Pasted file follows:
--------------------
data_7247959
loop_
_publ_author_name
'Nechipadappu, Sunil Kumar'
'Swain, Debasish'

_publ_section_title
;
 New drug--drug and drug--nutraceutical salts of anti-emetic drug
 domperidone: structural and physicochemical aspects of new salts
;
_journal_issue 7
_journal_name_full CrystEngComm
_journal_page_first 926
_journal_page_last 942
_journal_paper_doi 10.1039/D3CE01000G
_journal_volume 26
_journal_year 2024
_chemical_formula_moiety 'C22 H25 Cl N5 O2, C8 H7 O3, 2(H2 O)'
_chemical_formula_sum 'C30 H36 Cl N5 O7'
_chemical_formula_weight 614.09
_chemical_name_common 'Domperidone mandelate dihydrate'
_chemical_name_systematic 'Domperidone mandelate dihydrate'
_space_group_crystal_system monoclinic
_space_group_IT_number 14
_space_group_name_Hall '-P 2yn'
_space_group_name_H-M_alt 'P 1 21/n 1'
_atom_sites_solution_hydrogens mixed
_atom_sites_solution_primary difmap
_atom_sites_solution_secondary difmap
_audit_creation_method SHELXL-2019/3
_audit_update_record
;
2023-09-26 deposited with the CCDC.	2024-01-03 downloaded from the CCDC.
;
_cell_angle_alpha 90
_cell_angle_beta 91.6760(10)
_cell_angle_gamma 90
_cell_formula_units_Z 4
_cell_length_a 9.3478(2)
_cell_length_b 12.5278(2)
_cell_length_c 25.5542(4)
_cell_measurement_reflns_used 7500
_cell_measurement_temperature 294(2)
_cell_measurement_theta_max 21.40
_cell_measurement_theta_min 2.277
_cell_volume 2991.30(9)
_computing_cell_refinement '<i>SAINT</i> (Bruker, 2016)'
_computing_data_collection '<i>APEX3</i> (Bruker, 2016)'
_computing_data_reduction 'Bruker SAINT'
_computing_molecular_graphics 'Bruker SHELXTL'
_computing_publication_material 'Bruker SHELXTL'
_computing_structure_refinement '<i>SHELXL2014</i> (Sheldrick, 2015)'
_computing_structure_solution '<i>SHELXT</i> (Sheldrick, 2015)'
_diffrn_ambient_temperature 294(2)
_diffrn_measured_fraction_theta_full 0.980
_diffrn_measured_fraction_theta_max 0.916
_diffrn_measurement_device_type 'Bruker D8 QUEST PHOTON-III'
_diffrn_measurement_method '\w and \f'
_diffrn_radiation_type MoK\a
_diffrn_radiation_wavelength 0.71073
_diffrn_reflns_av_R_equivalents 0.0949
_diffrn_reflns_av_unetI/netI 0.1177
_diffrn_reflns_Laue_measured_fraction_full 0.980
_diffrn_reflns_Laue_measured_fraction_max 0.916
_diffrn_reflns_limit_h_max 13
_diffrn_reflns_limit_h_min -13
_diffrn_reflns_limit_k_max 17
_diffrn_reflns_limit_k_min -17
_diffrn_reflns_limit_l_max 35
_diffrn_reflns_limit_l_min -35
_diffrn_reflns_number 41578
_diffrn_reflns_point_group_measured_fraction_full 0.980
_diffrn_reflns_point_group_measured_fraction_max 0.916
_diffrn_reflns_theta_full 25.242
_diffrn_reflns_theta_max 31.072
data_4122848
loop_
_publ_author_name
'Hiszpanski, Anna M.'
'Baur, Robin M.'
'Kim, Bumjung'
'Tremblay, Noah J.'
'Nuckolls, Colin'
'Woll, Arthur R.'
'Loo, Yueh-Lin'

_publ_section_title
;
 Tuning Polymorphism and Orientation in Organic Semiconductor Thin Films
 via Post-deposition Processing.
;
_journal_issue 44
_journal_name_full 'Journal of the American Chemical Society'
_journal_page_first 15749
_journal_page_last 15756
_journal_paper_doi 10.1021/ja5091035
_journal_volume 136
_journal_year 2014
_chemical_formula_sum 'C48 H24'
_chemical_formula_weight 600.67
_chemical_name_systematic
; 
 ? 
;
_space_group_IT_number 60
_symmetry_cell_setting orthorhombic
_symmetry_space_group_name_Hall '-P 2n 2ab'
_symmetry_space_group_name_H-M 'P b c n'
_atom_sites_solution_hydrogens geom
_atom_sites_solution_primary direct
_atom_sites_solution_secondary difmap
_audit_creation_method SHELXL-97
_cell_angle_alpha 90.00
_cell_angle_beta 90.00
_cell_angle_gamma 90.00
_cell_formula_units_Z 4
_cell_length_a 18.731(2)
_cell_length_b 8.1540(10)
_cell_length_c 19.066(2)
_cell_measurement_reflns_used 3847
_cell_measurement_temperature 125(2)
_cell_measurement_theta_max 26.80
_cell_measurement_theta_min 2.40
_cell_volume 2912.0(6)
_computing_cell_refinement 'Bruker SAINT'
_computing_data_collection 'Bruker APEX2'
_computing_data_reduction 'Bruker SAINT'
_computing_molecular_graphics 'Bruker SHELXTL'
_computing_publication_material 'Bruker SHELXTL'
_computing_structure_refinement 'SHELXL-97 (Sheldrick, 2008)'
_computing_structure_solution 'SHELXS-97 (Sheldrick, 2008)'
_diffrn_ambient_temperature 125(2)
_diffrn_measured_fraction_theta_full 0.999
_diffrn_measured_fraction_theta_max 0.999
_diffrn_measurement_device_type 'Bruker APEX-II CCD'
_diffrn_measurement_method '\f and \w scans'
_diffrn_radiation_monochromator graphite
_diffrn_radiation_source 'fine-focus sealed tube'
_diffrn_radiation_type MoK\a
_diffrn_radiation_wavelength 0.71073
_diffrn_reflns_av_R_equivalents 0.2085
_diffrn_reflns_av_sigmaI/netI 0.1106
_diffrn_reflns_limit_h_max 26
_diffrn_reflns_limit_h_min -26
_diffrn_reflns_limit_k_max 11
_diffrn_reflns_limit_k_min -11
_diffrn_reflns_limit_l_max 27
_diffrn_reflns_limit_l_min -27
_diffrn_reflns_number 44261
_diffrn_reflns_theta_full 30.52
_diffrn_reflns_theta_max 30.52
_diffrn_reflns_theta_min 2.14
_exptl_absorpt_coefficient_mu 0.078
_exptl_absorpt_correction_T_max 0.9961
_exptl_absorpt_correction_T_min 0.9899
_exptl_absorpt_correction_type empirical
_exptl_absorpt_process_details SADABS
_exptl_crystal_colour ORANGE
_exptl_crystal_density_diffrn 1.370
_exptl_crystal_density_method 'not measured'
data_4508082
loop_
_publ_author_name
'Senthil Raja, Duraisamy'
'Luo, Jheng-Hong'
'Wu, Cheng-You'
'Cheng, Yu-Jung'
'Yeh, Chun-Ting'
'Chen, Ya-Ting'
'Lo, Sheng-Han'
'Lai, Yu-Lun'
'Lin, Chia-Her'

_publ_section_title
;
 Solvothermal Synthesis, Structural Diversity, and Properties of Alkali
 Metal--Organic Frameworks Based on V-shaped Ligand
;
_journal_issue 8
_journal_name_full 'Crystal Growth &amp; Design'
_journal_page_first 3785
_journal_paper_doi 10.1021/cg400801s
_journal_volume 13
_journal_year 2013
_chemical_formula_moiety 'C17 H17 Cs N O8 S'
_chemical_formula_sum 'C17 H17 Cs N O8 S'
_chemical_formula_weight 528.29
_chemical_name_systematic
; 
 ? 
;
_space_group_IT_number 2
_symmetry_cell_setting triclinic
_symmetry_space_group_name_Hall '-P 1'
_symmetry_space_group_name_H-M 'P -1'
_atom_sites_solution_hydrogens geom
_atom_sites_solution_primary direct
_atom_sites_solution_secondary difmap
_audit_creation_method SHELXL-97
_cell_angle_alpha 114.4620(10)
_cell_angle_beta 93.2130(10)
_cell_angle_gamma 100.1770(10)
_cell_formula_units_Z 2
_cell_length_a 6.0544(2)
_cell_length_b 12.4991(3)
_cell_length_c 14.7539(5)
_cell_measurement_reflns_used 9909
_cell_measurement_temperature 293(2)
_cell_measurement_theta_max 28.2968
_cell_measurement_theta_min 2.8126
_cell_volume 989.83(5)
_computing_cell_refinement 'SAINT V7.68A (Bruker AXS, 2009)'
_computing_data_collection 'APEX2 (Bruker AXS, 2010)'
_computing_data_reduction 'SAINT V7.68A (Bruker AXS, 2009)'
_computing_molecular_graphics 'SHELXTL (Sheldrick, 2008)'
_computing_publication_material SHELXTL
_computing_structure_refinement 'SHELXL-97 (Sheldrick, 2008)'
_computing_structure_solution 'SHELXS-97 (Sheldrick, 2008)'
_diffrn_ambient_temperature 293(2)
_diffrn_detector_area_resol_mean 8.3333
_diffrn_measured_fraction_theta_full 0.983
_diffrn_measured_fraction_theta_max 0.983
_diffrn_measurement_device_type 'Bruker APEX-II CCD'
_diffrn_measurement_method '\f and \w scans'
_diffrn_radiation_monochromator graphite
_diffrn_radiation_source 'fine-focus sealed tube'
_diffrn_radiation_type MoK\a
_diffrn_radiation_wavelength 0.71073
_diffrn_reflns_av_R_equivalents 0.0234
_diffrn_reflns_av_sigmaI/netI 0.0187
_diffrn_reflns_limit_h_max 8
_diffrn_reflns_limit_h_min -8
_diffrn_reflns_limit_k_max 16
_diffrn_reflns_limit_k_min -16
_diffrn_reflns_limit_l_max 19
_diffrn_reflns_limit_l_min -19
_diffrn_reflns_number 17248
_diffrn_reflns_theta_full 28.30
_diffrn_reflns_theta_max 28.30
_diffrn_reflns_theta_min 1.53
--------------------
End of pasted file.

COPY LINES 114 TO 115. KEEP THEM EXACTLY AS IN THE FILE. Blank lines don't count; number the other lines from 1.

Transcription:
_cell_angle_gamma 90.00
_cell_formula_units_Z 4